"We are now becoming more convinced that this is a global information technology slowdown that may last for some time," Fiorina said at the beginning of HP's semiannual meeting with financial analysts. Initially, countries such as Korea and Mexico that are dependent on U.S. exports were affected, but now the problems have spread to the rest of Latin America and China, she said.
The resulting reductions in computer technology spending, on top of problems specific to HP, have made the company "more cautious about our outlook (for) revenue growth" ranging from "flat" to down 5 percent for the current quarter, Fiorina said.
The Palo Alto, Calif.-based computing stalwart will take additional cost-cutting measures to try to meet analyst forecasts for earnings of 23 cents per share for the company's fiscal third quarter ending July 31, Fiorina said.
It's not the first time Fiorina has decisively stated dire views. At the CeBit trade show in Germany in March, she warned that economic troubles had spread to Europe.
Fiorina's words stand in contrast to remarks Wednesday from Intel that no future layoffs will be required--a more optimistic view of the spending slowdown and how much longer it will last.
Fiorina, since taking over as CEO in 1999, has embarked on a major overhaul of HP, including major changes to executive and lower-rung staff. A total of 50 percent of the company's top 200 executives are new, and a quarter of them were hired from outside the company, she said. A third of HP employees have been working at the company for less than three years and a sixth for less than a year.
The biggest issue facing Fiorina at HP has been that she arrived with a plan for transforming the company during a tech boom--but wound up facing the opposite climate, said Mark Specker, an analyst at Wit SoundView. "She was preparing to ramp for a growth push," he said.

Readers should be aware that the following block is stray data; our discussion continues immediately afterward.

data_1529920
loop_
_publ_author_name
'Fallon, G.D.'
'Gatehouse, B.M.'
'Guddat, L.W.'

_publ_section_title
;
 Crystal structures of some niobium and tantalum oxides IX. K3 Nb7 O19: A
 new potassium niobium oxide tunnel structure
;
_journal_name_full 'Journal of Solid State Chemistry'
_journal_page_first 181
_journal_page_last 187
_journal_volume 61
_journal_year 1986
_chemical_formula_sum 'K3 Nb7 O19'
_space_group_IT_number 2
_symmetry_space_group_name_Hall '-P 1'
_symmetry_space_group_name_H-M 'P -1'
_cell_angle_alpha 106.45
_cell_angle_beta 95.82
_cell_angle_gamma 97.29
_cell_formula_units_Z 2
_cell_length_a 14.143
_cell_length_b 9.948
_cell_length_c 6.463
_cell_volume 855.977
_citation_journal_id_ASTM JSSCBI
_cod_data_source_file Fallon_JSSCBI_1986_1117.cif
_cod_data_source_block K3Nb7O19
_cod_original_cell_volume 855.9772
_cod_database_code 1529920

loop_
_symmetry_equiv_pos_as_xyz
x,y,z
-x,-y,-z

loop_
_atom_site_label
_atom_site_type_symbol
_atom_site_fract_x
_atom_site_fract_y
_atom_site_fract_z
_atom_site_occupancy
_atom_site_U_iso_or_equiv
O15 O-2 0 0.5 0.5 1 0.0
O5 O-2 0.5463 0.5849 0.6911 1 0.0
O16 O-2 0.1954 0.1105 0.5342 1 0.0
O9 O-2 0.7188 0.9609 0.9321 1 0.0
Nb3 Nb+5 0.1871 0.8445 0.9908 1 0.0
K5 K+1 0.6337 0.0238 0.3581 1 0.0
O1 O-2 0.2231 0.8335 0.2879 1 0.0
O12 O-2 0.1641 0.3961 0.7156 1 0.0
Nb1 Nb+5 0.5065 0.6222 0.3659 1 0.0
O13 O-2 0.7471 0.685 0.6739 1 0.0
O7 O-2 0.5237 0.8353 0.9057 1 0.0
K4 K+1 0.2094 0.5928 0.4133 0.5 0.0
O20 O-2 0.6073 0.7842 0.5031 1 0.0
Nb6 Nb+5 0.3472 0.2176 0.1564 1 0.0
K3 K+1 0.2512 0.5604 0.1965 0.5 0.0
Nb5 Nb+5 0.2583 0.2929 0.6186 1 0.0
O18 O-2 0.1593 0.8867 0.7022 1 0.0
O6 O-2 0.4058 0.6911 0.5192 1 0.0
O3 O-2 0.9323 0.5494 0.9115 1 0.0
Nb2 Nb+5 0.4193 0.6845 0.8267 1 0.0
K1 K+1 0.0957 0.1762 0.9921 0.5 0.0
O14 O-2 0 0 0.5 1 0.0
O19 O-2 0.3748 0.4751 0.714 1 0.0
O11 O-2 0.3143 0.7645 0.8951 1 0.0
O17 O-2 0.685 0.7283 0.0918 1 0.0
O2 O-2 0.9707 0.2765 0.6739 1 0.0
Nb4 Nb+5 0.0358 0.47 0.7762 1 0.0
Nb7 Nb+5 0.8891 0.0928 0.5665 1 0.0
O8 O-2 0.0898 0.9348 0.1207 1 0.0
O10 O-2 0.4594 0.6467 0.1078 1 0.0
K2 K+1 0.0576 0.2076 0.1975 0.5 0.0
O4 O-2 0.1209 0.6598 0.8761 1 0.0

Changing half the top 200 managers in a year isn't a surprise, Specker added. What is surprising is that it took as long as it did.
HP has taken several measures to cut expenses in the first half of its fiscal year and plans more, Fiorina said. Delaying pay raises saved $145 million, and current efforts to trim those raises will save a further $170 million. In the first half, eliminating bonuses saved $205 million, and cutting marketing expenses saved another $125 million. Travel and entertainment budget cuts saved $75 million in the second quarter. And HP is requiring employees to take eight days of vacation.
The company is balancing new hiring with attrition and layoffs to keep its employee count stable around 93,000, Fiorina said. The worst-performing 18 percent of employees are leaving HP, but HP is hiring as needed.
"The lowest performers in our business are leaving," Fiorina said. "We are very focused on building a meritocracy."
HP is hiring in areas such as services employees, especially in consulting and running other companies' operations, research and development, and salespeople in areas such as storage systems.
But HP is holding the line in some areas--even in the company's computer system sales, a division that is losing money and will continue to do so for the next "couple quarters."
"We will not engage in bloody price battles" as have Dell Computer, Compaq Computer and Gateway, she said.
Merrill Lynch analyst Tom Kraemer was skeptical in a research note released Wednesday, saying the protracted PC sales slump and HP's retail weaknesses may hurt the company further. "HP's problems in the channel have not yet been fixed, and HP may never regain the foothold it once had," Kraemer wrote.
And the company found that one of its cost-cutting measures was too aggressive, said Chief Financial Officer Bob Wayman. HP is aiming to cut $1 billion by 2002, curbing the money it spends on buying its own computers, travel, human resources and other internal projects. But the company won't cut so much from its own computing system budget after all, Wayman said.
"We realized the planned reduction of information technology (IT) spending was too aggressive," he said. Now, HP will further reduce areas such as human resources to make up for the less drastic IT spending plan.
Problems specific to HP include conflicts with partners that sell HP equipment and mismatches in the numbers of salespeople for particular segments.
From 2001 to 2004, HP projects its overall market will grow about 10.5 percent, Fiorina said, and the company's revenue growth goal is about 10 percent to 12 percent.
Fiorina also said the company is backing away from its plan to acquire a services company. The company instead is working on partnerships with services companies.
"We're not ruling out acquisitions, but I don't have a target in mind," Fiorina said.
HP shares were down $1.13, or 3.7 percent, to $28.92 in midday trading.